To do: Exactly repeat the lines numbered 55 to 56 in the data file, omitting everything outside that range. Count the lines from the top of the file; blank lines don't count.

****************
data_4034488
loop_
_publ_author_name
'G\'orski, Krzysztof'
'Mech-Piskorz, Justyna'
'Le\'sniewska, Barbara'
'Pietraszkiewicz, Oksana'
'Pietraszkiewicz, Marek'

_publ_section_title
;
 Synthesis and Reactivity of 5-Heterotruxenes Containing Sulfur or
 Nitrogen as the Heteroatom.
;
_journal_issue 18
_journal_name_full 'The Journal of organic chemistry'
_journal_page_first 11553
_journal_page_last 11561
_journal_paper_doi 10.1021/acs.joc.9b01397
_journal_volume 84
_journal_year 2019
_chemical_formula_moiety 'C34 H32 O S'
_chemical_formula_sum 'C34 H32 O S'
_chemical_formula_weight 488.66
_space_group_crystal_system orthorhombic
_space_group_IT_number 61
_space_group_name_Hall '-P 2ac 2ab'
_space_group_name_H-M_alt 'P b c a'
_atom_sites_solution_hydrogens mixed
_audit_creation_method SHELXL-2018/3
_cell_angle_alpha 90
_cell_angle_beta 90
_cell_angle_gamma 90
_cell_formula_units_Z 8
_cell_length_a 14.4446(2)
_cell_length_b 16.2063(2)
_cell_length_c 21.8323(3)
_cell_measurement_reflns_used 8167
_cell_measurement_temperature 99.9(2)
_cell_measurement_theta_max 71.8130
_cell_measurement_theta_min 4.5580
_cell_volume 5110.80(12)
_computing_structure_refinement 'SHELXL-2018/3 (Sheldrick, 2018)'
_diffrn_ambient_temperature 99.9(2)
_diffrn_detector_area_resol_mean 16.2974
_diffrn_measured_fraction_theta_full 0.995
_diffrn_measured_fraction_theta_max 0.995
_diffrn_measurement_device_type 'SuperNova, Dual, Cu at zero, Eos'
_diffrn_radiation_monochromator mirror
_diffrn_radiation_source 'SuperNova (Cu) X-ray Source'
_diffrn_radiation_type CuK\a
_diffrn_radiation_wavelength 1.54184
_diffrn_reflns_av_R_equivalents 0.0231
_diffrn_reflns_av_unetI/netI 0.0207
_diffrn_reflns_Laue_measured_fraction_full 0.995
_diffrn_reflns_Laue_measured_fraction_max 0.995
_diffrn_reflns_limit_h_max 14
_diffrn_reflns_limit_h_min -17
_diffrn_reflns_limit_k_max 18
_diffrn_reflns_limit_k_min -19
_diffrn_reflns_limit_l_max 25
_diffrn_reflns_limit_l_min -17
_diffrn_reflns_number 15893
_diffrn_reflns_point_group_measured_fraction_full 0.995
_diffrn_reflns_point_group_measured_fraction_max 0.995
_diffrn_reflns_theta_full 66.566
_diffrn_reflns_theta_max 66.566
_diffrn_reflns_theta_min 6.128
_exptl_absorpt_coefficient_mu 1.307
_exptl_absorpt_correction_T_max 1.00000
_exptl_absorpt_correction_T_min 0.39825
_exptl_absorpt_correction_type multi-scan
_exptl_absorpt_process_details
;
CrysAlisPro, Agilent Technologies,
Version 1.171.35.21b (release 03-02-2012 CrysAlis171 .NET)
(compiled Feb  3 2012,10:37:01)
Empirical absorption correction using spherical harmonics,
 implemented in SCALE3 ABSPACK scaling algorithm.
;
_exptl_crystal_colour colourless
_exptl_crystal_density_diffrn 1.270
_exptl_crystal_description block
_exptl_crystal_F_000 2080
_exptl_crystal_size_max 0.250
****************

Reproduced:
_diffrn_reflns_Laue_measured_fraction_max 0.995
_diffrn_reflns_limit_h_max 14